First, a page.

Knowledge sharing

So far, nothing suggests that human presence is requisite to knowledge sharing, but Davenport and Prusak coined the term ‘frictions’ to point at a number of cultural factors that may inhibit knowledge sharing (ibid.: 96). Amongst these, lack of trust, lack of common ground (cultural, hierarchical), lack of time and lack of meeting place are noteworthy aspects in terms of the spatial issues discussed here.

Fairly similar results are noted in other disciplines, such as in space syntax theory where it is expressed in more spatial terms that proximity, visibility and layout stimulate interaction. In cognitive science, similar terms are used to discuss factors that contribute to poor synchronizing in human interaction (Argyle and Cook 1976), such as when the subtleties of nonverbal communication are lost (Heath and Luff 1991; Rutter et al. 1984). One such feature is eye contact, which is used as a control mechanism in social behaviour, for example, to signal intimacy. Hence, mutual gaze is important to the establishment of trust, both in real space and in mediated interaction.[31] While the benefits of information technology in facilitating the transmission of data and explicit knowledge were already quite obvious, we have now identified several aspects that can be related to spatial design, and which matter in terms of tacit knowledge sharing. As noted earlier, the relationship between knowledge sharing, human presence and workplace layout is complex, and our aim here has not been to make conclusions, but rather to discuss the expectations of collaborative work practices, and more importantly, whether other means of supporting knowledge sharing in future workplace contexts—for example, remote presence—can be considered as viable solutions. What, in consequence, would be required from workplace design, were organizations to place the same expectations on knowledge sharing in mediated environments? We can use the ‘frictions’ proposed above to discuss whether mediated workplaces support knowledge sharing as adequately as real workplaces. In the following, we will look at recent examples of mediated workplace design to ascertain/discuss whether mediated spaces add to the ‘friction’ in the development of trust, common ground, time and meeting places. Will remote presence, as enabled by the design prototypes, in effect, reduce the frictions? If so, what is the potential for future workplace design within the emerging paradigm of remote presence?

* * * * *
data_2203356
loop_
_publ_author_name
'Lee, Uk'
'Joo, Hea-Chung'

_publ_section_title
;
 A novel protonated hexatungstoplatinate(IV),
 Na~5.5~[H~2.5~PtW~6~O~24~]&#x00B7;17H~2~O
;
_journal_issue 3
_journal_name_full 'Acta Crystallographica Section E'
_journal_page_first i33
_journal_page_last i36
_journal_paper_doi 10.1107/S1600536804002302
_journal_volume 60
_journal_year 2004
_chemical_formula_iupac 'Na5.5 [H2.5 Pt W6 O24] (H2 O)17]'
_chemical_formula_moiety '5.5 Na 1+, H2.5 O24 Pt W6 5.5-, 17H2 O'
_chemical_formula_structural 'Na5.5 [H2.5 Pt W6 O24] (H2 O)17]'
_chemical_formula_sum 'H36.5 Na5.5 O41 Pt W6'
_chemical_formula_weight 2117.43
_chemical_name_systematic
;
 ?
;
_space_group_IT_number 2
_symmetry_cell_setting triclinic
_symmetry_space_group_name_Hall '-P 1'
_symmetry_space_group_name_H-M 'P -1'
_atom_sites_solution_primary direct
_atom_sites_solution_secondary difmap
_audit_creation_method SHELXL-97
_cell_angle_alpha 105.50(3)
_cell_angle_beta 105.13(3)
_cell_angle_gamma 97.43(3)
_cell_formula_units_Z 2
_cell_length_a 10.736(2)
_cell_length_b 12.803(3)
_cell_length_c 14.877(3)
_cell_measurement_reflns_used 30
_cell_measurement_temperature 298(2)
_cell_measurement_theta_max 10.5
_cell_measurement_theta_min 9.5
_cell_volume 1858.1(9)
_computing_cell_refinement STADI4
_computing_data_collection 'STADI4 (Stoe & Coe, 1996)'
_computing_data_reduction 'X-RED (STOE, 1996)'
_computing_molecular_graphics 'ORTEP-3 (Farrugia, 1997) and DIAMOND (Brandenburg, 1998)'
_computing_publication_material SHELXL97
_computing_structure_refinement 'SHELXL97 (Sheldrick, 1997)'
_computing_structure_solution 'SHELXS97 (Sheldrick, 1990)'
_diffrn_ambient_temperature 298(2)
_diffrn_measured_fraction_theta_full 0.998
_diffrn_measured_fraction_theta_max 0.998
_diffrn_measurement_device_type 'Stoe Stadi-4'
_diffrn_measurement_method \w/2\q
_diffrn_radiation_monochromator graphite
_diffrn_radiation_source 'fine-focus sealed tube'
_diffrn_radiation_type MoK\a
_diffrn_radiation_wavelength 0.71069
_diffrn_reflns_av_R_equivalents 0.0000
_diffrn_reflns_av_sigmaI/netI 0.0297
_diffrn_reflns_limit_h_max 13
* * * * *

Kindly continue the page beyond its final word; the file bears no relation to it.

Note 31: Op cit: (Heath and Luff 1992; Heath et al. 1995; Rocco 1998; Acker and Levitt 1987; Ishii and Kobayashi 1992; Fullwood 2006).